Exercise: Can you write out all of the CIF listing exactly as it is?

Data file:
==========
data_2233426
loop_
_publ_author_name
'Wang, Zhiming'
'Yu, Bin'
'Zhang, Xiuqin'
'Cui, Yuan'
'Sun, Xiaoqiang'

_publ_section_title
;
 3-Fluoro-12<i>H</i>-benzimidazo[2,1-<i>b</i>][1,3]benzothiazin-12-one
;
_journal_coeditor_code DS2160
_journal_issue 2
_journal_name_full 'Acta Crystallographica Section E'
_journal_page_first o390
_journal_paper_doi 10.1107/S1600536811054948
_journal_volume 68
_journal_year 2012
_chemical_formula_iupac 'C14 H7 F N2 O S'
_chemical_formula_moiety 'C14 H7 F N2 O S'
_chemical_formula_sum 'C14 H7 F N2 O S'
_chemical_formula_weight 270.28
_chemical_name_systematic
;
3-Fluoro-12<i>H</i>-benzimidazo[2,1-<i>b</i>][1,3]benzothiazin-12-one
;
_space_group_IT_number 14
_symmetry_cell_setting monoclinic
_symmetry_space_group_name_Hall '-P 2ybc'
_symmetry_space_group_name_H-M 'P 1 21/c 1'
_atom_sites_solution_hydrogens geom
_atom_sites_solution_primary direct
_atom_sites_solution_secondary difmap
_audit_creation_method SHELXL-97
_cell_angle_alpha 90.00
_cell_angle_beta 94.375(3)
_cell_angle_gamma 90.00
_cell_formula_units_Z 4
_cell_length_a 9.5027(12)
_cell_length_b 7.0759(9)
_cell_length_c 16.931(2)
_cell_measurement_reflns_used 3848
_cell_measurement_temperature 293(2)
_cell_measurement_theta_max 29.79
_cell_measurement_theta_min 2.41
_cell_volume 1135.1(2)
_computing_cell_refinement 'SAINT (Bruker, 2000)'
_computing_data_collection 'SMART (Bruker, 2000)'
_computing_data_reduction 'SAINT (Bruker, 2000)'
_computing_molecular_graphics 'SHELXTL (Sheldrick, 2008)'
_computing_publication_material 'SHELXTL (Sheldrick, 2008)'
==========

data_2233426
loop_
_publ_author_name
'Wang, Zhiming'
'Yu, Bin'
'Zhang, Xiuqin'
'Cui, Yuan'
'Sun, Xiaoqiang'

_publ_section_title
;
 3-Fluoro-12<i>H</i>-benzimidazo[2,1-<i>b</i>][1,3]benzothiazin-12-one
;
_journal_coeditor_code DS2160
_journal_issue 2
_journal_name_full 'Acta Crystallographica Section E'
_journal_page_first o390
_journal_paper_doi 10.1107/S1600536811054948
_journal_volume 68
_journal_year 2012
_chemical_formula_iupac 'C14 H7 F N2 O S'
_chemical_formula_moiety 'C14 H7 F N2 O S'
_chemical_formula_sum 'C14 H7 F N2 O S'
_chemical_formula_weight 270.28
_chemical_name_systematic
;
3-Fluoro-12<i>H</i>-benzimidazo[2,1-<i>b</i>][1,3]benzothiazin-12-one
;
_space_group_IT_number 14
_symmetry_cell_setting monoclinic
_symmetry_space_group_name_Hall '-P 2ybc'
_symmetry_space_group_name_H-M 'P 1 21/c 1'
_atom_sites_solution_hydrogens geom
_atom_sites_solution_primary direct
_atom_sites_solution_secondary difmap
_audit_creation_method SHELXL-97
_cell_angle_alpha 90.00
_cell_angle_beta 94.375(3)
_cell_angle_gamma 90.00
_cell_formula_units_Z 4
_cell_length_a 9.5027(12)
_cell_length_b 7.0759(9)
_cell_length_c 16.931(2)
_cell_measurement_reflns_used 3848
_cell_measurement_temperature 293(2)
_cell_measurement_theta_max 29.79
_cell_measurement_theta_min 2.41
_cell_volume 1135.1(2)
_computing_cell_refinement 'SAINT (Bruker, 2000)'
_computing_data_collection 'SMART (Bruker, 2000)'
_computing_data_reduction 'SAINT (Bruker, 2000)'
_computing_molecular_graphics 'SHELXTL (Sheldrick, 2008)'
_computing_publication_material 'SHELXTL (Sheldrick, 2008)'